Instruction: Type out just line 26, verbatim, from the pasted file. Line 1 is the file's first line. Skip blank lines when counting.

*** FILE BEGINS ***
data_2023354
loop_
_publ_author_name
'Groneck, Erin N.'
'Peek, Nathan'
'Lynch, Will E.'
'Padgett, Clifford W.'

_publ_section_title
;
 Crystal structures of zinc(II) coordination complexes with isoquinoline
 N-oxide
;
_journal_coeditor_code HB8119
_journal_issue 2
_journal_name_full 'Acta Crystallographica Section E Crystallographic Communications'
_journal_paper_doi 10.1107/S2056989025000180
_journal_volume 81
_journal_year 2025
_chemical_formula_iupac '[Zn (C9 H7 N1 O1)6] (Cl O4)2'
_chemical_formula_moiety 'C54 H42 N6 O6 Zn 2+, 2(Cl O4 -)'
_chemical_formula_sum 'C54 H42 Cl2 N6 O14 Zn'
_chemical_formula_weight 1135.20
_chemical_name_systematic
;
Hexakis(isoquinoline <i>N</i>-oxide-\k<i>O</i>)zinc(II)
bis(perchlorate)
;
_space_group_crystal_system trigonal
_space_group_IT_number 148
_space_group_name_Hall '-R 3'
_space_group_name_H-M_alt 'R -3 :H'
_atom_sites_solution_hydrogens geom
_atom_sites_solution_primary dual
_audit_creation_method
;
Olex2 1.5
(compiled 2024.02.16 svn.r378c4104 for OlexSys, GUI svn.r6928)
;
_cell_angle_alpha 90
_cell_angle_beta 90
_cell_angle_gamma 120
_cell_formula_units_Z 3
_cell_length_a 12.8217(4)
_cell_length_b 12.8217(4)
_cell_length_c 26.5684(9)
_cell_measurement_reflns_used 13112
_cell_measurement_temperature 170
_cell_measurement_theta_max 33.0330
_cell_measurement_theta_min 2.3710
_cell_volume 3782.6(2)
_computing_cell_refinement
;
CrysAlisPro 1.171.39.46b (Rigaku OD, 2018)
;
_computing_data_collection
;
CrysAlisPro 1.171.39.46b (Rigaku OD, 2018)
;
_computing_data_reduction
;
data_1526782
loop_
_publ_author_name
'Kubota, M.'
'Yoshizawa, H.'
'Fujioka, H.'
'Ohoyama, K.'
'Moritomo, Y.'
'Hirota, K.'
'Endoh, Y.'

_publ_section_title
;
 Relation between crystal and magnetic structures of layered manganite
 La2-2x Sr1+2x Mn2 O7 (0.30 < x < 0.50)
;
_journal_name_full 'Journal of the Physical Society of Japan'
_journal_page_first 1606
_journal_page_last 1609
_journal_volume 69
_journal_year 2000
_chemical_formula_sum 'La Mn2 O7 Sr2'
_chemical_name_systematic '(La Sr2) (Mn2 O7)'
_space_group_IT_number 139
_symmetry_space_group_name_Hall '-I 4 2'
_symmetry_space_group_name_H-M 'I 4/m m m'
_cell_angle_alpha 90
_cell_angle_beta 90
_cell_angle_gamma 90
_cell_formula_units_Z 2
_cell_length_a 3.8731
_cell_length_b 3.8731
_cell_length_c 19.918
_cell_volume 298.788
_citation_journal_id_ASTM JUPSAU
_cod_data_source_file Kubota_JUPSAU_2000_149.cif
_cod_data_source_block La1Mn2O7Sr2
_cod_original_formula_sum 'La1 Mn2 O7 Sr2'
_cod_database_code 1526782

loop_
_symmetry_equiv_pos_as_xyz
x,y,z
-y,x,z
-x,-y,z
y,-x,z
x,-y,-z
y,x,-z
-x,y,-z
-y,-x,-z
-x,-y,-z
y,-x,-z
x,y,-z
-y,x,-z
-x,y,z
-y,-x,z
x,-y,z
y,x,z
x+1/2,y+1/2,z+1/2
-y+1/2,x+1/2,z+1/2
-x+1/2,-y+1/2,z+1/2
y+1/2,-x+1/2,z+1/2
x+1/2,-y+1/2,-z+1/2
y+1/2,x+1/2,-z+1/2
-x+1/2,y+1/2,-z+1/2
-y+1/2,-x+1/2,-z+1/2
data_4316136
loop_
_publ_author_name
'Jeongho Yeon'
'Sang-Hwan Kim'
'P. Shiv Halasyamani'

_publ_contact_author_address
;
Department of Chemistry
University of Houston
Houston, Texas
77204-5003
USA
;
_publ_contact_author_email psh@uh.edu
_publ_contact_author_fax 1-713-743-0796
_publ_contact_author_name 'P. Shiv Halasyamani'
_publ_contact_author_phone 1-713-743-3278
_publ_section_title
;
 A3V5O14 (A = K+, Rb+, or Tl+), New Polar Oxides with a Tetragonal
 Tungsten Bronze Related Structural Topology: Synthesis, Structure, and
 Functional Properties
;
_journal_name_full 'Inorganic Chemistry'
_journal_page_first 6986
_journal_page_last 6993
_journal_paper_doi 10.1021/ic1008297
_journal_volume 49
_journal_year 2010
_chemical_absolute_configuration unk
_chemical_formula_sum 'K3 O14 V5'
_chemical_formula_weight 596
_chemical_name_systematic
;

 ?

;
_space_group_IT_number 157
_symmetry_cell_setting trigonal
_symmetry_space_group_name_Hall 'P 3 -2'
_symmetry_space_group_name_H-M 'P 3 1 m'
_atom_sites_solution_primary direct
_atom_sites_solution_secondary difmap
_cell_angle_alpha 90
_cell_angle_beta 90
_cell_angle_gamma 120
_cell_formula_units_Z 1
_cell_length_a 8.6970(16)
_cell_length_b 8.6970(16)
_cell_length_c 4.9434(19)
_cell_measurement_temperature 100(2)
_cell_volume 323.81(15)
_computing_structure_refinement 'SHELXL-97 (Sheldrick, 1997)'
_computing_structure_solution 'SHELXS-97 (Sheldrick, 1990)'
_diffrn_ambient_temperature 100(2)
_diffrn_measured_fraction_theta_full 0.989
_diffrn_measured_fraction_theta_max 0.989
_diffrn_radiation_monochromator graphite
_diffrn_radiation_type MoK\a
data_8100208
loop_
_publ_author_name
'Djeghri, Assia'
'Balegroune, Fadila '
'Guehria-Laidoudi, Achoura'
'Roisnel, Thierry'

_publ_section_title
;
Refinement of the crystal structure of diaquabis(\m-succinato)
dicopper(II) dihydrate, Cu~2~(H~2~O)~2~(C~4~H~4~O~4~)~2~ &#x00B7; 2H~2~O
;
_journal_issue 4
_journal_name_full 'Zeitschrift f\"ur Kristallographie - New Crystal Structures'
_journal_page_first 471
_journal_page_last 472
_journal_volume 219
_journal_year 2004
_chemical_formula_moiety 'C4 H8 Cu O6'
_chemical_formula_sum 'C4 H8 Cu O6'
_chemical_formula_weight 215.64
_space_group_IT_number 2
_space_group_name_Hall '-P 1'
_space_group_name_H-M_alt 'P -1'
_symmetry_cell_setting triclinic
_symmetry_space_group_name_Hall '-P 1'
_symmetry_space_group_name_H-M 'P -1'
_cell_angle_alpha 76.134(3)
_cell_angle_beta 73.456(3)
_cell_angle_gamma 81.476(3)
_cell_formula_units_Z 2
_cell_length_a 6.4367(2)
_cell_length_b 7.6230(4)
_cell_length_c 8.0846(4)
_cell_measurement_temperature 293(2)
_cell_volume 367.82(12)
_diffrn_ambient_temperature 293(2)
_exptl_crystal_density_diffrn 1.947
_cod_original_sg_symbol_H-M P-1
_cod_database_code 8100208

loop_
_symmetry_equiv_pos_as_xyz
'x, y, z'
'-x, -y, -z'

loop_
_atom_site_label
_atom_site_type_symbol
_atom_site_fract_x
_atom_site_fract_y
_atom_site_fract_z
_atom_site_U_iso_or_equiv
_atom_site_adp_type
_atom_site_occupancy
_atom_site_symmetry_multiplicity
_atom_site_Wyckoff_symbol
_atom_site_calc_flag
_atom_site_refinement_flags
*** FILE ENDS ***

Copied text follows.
bis(perchlorate)